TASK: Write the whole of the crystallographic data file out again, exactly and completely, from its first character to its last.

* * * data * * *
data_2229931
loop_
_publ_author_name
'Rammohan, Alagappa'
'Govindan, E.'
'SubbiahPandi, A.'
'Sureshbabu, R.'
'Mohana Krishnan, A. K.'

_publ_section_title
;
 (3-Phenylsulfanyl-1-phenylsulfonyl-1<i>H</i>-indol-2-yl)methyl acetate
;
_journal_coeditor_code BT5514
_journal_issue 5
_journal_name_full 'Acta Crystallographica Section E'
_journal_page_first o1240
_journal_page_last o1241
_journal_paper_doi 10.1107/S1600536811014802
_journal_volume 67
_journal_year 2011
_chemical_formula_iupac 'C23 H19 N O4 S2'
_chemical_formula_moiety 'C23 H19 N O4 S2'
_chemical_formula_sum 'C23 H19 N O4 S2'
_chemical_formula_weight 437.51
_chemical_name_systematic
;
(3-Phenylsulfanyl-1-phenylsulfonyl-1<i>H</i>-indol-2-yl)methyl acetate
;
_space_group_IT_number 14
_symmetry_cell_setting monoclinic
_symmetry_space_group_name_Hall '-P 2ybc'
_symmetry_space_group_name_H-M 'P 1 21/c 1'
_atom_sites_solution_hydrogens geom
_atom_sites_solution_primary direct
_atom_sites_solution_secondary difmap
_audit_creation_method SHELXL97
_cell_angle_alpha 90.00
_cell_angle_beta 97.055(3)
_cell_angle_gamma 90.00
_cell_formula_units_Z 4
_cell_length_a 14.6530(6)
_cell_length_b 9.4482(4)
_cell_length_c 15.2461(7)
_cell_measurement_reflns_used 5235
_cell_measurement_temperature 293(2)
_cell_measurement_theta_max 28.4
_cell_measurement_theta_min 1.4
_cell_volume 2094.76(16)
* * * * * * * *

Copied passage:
data_2229931
loop_
_publ_author_name
'Rammohan, Alagappa'
'Govindan, E.'
'SubbiahPandi, A.'
'Sureshbabu, R.'
'Mohana Krishnan, A. K.'

_publ_section_title
;
 (3-Phenylsulfanyl-1-phenylsulfonyl-1<i>H</i>-indol-2-yl)methyl acetate
;
_journal_coeditor_code BT5514
_journal_issue 5
_journal_name_full 'Acta Crystallographica Section E'
_journal_page_first o1240
_journal_page_last o1241
_journal_paper_doi 10.1107/S1600536811014802
_journal_volume 67
_journal_year 2011
_chemical_formula_iupac 'C23 H19 N O4 S2'
_chemical_formula_moiety 'C23 H19 N O4 S2'
_chemical_formula_sum 'C23 H19 N O4 S2'
_chemical_formula_weight 437.51
_chemical_name_systematic
;
(3-Phenylsulfanyl-1-phenylsulfonyl-1<i>H</i>-indol-2-yl)methyl acetate
;
_space_group_IT_number 14
_symmetry_cell_setting monoclinic
_symmetry_space_group_name_Hall '-P 2ybc'
_symmetry_space_group_name_H-M 'P 1 21/c 1'
_atom_sites_solution_hydrogens geom
_atom_sites_solution_primary direct
_atom_sites_solution_secondary difmap
_audit_creation_method SHELXL97
_cell_angle_alpha 90.00
_cell_angle_beta 97.055(3)
_cell_angle_gamma 90.00
_cell_formula_units_Z 4
_cell_length_a 14.6530(6)
_cell_length_b 9.4482(4)
_cell_length_c 15.2461(7)
_cell_measurement_reflns_used 5235
_cell_measurement_temperature 293(2)
_cell_measurement_theta_max 28.4
_cell_measurement_theta_min 1.4
_cell_volume 2094.76(16)